“Who are you, who, who, who, who?”

Who really uses Second Life is one of the first questions I am asked whenever I bring up the virtual reality world. I do not have a concrete answer, either does Linden Labs, but they do have a rough demographic estimate, and that seems to be all that businesses and non-profit organizations need. In the latest issue of The NonProfit Times, the cover story is about just that: “Nonprofits Getting A Lease in Second Life.” [NPTIMES]

In my real world business, I do some fundraising for nonprofit organizations primarily through direct mail appeals, so I was intrigued when I read the headline. How do you raise money in Second Life? Is it a better environment for giving? What are the cost barriers?

In world, several of the largest nonprofit organizations such as the American Cancer Society have island, but many smaller organization are part of the Nonprofit Commons Space, which launched this past August by TechSoup, a technology resource organization for nonprofits.

One of the most compelling arguments for setting up a non-profit in-world is the user demographic. According the piece, the average user age is between 30-40 years old, where several of the non-profit organizations reach an audience with a mean age of 55-65. I know that this is true about many of the organizations I work with as well.

In addition to reaching a younger audience, the smaller nonprofit can now reach an international audience. Users login to Second Life every continent, and real-time translation technology allows the message to be delivered in a native tongue. For a small nonprofit organization, it is almost impossible to mail direct appeals to anyone outside of the United States. Postal regulations and rates would make it logistically unrealistic and far too expensive.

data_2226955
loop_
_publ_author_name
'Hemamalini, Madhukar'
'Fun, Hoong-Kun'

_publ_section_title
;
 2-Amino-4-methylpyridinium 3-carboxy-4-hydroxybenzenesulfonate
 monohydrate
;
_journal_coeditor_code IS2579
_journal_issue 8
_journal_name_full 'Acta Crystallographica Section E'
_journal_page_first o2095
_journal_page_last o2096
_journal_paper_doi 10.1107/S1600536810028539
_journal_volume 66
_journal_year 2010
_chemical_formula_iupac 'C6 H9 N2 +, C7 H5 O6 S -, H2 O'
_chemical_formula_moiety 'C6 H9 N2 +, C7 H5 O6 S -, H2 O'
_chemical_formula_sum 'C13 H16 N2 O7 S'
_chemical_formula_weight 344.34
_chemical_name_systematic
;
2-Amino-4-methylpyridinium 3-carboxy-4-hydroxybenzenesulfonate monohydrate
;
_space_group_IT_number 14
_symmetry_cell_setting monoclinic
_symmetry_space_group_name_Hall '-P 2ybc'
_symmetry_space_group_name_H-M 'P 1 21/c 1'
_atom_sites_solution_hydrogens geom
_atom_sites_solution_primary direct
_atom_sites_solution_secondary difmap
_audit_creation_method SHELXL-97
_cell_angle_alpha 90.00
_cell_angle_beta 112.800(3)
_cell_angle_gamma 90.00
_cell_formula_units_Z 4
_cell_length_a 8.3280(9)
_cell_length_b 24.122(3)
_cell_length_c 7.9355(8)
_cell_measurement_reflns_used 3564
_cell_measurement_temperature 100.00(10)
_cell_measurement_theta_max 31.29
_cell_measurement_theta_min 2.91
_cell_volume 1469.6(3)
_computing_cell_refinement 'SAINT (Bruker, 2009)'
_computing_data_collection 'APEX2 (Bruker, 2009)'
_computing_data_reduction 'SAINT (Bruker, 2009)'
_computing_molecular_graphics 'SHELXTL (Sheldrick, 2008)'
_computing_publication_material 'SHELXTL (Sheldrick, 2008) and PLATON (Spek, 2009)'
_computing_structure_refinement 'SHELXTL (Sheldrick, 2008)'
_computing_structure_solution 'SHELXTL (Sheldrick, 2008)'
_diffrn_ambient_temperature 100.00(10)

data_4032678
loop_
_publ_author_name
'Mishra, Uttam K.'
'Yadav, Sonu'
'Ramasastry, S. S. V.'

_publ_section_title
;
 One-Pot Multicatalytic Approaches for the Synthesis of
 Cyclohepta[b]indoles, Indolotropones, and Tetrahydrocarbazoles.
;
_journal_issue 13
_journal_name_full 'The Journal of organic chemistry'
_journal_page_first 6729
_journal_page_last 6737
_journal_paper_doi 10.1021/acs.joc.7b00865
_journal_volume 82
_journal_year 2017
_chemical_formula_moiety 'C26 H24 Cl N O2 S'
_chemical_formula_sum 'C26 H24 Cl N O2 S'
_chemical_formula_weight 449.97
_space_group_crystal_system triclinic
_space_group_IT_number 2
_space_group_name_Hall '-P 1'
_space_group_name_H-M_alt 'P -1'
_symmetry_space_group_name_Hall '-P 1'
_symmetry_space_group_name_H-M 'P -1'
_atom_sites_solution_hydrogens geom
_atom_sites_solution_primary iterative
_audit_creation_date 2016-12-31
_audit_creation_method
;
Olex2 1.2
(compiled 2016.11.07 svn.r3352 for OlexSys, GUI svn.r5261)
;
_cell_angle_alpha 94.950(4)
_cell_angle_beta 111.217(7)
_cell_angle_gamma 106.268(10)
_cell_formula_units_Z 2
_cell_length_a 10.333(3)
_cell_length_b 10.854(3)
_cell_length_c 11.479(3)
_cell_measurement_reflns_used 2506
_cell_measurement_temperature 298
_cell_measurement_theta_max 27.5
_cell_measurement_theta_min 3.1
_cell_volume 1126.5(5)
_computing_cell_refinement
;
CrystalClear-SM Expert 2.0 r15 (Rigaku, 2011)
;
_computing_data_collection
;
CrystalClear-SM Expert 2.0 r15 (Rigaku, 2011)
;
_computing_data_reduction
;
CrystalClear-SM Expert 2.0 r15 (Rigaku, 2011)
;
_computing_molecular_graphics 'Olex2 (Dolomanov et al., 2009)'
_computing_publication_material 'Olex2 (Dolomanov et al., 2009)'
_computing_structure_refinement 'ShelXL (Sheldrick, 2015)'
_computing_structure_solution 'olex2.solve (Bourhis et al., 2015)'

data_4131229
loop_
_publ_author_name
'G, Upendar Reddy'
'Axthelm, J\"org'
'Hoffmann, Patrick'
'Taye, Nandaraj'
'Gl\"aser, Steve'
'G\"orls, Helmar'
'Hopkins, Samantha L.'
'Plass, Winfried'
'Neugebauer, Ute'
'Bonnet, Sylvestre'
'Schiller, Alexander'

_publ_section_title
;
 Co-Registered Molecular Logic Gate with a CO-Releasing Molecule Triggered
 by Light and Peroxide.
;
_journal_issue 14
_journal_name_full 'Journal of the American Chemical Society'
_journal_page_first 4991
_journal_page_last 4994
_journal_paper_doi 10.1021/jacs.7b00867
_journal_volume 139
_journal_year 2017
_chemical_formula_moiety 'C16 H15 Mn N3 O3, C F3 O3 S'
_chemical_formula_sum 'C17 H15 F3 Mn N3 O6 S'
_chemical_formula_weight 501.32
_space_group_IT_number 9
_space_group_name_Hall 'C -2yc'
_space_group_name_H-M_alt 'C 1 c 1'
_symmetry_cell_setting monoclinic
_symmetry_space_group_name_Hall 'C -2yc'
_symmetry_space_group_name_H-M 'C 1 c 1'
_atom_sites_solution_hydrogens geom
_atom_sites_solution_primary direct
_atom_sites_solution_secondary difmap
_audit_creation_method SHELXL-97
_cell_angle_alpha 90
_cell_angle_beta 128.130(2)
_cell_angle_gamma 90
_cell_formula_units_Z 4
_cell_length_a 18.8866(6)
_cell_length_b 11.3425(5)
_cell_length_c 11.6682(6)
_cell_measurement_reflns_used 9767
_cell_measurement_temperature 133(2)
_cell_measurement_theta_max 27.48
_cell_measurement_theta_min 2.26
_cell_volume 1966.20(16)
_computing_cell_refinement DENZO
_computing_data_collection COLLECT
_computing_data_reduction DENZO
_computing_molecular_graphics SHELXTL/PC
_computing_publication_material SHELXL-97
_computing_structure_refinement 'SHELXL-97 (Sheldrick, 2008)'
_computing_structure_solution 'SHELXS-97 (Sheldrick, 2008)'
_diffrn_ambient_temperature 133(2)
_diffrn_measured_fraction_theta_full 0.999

It is estimated that there is roughly 30,000 users on line at any given moment in Second life, and millions of dollars change hands every day in-world. There are still barriers to entry for Second Life, however through groups such as TechSoup and their nonprofit commons space the costs are much lower. If these barriers can be lowered below the cost of mailing, which are fairly high themselves, and people respond, this could be a real opportunity for the little organization.

The question that remains to be answered is who is online, and will they give?



One thought on ““Who are you, who, who, who, who?”

  1. Very, very interesting, esp. about the cost savings in mailing internationally.
    It is very appealing to be part of a worldwide community where ingenious business appeals occur on a regular basis, but until Linden Labs can better define its audience, is it really worth the cost for a non-profit to invest?

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